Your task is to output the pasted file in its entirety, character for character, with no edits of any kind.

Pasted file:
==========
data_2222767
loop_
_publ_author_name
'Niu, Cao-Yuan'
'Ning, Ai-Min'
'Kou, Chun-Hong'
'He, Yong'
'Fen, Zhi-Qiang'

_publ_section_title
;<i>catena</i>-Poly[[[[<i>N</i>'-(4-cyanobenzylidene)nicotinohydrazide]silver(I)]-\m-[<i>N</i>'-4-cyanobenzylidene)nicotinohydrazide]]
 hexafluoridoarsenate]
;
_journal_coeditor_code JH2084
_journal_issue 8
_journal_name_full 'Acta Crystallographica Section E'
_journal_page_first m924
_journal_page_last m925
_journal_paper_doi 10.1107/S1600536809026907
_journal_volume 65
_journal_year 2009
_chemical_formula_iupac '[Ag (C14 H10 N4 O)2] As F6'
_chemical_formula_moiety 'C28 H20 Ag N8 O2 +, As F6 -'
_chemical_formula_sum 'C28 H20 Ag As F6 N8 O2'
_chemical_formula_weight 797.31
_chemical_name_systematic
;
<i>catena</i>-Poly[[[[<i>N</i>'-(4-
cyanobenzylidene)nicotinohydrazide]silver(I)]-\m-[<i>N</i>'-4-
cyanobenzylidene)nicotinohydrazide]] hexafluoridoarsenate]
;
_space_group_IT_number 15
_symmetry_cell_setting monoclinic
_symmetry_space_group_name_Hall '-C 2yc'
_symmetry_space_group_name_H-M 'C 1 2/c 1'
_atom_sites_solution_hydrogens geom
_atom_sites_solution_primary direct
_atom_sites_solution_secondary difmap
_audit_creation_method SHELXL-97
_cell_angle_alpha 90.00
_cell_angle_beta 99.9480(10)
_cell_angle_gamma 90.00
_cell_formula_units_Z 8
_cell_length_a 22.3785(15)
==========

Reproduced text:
data_2222767
loop_
_publ_author_name
'Niu, Cao-Yuan'
'Ning, Ai-Min'
'Kou, Chun-Hong'
'He, Yong'
'Fen, Zhi-Qiang'

_publ_section_title
;<i>catena</i>-Poly[[[[<i>N</i>'-(4-cyanobenzylidene)nicotinohydrazide]silver(I)]-\m-[<i>N</i>'-4-cyanobenzylidene)nicotinohydrazide]]
 hexafluoridoarsenate]
;
_journal_coeditor_code JH2084
_journal_issue 8
_journal_name_full 'Acta Crystallographica Section E'
_journal_page_first m924
_journal_page_last m925
_journal_paper_doi 10.1107/S1600536809026907
_journal_volume 65
_journal_year 2009
_chemical_formula_iupac '[Ag (C14 H10 N4 O)2] As F6'
_chemical_formula_moiety 'C28 H20 Ag N8 O2 +, As F6 -'
_chemical_formula_sum 'C28 H20 Ag As F6 N8 O2'
_chemical_formula_weight 797.31
_chemical_name_systematic
;
<i>catena</i>-Poly[[[[<i>N</i>'-(4-
cyanobenzylidene)nicotinohydrazide]silver(I)]-\m-[<i>N</i>'-4-
cyanobenzylidene)nicotinohydrazide]] hexafluoridoarsenate]
;
_space_group_IT_number 15
_symmetry_cell_setting monoclinic
_symmetry_space_group_name_Hall '-C 2yc'
_symmetry_space_group_name_H-M 'C 1 2/c 1'
_atom_sites_solution_hydrogens geom
_atom_sites_solution_primary direct
_atom_sites_solution_secondary difmap
_audit_creation_method SHELXL-97
_cell_angle_alpha 90.00
_cell_angle_beta 99.9480(10)
_cell_angle_gamma 90.00
_cell_formula_units_Z 8
_cell_length_a 22.3785(15)